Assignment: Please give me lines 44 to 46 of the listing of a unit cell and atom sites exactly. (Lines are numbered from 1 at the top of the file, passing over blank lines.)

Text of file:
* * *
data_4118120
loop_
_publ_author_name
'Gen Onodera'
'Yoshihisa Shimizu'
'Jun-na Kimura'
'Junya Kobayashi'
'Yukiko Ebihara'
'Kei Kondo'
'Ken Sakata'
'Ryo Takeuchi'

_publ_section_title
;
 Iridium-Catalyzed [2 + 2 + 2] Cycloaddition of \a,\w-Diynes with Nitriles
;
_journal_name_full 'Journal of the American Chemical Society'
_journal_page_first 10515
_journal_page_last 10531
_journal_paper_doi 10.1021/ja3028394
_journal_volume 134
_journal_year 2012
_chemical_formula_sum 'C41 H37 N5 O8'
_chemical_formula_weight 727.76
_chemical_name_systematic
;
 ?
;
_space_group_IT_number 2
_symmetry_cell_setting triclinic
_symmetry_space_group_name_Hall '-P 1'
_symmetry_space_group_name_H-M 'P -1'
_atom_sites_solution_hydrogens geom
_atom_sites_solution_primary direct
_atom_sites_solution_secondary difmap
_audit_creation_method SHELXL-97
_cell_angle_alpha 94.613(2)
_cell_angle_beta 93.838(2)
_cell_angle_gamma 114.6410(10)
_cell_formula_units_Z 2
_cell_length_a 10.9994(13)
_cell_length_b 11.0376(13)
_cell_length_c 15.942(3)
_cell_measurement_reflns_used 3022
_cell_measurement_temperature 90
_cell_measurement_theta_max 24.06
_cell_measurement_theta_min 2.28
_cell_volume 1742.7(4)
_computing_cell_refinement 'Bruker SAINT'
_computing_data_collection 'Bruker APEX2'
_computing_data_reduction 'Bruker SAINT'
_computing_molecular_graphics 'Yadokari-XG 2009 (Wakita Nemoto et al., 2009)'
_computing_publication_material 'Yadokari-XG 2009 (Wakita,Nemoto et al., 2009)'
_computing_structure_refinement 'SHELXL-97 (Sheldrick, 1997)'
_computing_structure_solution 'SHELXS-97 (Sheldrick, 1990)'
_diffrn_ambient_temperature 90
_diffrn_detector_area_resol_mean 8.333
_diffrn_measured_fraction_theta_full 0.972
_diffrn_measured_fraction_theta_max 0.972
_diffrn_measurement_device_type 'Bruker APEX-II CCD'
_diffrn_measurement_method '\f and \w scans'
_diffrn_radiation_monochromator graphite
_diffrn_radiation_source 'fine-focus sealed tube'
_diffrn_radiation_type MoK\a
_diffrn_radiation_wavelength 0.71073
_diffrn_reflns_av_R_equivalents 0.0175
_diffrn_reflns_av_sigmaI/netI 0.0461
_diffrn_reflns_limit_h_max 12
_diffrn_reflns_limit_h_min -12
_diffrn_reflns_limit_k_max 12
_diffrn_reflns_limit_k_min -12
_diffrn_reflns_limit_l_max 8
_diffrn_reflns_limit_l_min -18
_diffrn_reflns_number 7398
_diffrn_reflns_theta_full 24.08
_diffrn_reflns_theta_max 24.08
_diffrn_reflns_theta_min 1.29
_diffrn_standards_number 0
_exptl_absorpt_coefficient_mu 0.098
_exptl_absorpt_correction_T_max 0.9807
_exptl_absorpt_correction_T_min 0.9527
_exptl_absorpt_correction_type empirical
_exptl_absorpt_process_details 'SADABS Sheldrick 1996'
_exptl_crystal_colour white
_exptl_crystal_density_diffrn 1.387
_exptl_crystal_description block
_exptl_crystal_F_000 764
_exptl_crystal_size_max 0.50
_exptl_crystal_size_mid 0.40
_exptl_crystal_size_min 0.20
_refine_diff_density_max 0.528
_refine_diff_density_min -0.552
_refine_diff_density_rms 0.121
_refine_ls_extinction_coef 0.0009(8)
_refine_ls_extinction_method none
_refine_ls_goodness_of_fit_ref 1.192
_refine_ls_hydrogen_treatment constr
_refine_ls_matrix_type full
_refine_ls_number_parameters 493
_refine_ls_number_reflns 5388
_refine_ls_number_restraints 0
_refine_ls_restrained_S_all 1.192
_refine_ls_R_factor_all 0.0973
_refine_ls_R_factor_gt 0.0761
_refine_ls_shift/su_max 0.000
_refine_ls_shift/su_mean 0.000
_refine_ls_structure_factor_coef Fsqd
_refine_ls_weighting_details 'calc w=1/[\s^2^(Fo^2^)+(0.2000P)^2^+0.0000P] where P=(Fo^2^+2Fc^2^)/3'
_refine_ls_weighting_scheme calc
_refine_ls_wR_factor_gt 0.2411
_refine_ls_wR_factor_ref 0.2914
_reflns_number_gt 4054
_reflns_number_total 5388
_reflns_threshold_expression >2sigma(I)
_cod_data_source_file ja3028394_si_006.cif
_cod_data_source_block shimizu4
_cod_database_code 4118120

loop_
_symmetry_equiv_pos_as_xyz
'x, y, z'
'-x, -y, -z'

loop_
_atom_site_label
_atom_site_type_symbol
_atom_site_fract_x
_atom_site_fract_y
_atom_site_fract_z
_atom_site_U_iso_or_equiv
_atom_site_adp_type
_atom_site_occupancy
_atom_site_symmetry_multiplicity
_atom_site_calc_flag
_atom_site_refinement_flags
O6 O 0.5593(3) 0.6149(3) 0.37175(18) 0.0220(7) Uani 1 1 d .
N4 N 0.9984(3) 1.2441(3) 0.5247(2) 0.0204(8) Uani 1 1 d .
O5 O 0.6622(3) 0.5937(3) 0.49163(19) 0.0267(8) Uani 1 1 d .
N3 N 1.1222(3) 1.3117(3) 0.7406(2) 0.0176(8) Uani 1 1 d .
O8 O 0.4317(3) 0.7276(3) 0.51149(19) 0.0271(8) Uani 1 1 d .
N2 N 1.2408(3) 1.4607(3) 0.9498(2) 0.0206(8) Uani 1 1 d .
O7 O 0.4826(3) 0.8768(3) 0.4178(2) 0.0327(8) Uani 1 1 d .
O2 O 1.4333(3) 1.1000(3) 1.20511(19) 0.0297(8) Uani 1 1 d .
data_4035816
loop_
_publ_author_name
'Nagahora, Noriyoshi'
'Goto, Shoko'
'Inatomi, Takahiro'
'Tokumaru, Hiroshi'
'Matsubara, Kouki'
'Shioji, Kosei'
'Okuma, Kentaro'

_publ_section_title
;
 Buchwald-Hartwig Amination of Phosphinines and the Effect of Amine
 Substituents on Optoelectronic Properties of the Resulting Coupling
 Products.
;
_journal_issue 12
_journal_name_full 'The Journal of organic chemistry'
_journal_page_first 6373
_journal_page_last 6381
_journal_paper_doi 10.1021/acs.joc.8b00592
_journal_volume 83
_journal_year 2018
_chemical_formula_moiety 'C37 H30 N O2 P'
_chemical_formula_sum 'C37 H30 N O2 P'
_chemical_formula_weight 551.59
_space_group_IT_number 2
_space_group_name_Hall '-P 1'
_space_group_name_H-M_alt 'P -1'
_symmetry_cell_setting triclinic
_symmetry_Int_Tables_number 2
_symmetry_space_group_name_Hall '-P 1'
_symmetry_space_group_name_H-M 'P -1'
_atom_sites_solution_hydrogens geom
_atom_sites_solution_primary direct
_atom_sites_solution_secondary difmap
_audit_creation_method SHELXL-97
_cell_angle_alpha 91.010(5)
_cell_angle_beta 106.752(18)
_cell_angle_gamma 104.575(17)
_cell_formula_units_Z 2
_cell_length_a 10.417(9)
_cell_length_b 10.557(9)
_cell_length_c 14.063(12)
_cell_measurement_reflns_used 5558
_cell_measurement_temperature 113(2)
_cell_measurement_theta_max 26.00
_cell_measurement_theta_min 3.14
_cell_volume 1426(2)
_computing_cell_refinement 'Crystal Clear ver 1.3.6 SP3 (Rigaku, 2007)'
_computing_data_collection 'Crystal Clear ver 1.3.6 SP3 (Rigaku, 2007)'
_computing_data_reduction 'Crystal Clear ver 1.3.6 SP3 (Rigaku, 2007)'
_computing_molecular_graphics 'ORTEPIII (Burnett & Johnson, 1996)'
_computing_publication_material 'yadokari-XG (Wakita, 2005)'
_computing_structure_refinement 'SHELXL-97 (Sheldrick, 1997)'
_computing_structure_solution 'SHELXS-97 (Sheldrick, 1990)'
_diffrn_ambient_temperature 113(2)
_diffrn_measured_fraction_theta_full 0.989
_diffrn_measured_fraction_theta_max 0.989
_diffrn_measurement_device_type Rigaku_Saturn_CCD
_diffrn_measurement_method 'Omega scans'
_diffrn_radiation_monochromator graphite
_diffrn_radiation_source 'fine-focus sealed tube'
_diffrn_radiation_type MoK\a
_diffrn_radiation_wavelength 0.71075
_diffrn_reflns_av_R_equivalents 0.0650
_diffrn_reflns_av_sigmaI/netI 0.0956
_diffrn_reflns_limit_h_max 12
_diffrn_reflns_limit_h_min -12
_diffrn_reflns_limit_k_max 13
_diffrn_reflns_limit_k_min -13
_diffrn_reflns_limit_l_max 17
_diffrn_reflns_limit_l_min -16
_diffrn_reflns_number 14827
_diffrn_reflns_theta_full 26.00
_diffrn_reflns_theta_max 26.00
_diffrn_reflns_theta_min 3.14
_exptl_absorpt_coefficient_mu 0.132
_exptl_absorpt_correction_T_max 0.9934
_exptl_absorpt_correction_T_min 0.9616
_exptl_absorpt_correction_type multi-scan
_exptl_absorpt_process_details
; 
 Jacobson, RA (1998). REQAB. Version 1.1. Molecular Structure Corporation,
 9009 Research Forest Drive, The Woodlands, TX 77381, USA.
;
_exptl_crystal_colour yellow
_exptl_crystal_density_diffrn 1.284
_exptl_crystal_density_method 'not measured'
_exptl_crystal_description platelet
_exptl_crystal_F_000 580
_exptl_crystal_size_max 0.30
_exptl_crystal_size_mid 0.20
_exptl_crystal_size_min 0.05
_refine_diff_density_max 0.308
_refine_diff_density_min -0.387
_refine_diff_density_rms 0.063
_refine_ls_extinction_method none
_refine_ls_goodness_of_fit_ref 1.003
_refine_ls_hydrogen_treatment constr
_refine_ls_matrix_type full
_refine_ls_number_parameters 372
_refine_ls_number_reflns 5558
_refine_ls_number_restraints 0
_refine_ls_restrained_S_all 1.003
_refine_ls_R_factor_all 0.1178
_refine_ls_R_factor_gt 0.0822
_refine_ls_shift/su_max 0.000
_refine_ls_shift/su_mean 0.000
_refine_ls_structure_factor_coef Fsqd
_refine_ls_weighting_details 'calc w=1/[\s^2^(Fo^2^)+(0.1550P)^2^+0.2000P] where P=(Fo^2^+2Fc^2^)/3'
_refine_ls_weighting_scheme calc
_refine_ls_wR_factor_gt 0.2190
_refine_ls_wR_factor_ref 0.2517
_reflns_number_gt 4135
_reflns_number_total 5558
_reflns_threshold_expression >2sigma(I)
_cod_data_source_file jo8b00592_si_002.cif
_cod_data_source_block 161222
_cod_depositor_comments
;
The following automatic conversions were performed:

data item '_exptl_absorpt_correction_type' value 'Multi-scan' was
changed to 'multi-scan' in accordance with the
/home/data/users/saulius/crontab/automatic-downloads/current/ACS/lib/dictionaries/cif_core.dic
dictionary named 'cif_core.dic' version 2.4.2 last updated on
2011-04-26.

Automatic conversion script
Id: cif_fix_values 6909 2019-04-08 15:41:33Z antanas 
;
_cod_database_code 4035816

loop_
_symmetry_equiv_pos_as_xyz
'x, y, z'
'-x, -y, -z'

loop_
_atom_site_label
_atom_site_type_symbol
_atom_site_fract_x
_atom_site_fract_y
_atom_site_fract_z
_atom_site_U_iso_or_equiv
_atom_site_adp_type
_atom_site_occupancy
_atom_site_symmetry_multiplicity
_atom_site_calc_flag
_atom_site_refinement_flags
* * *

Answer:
_cell_measurement_temperature 90
_cell_measurement_theta_max 24.06
_cell_measurement_theta_min 2.28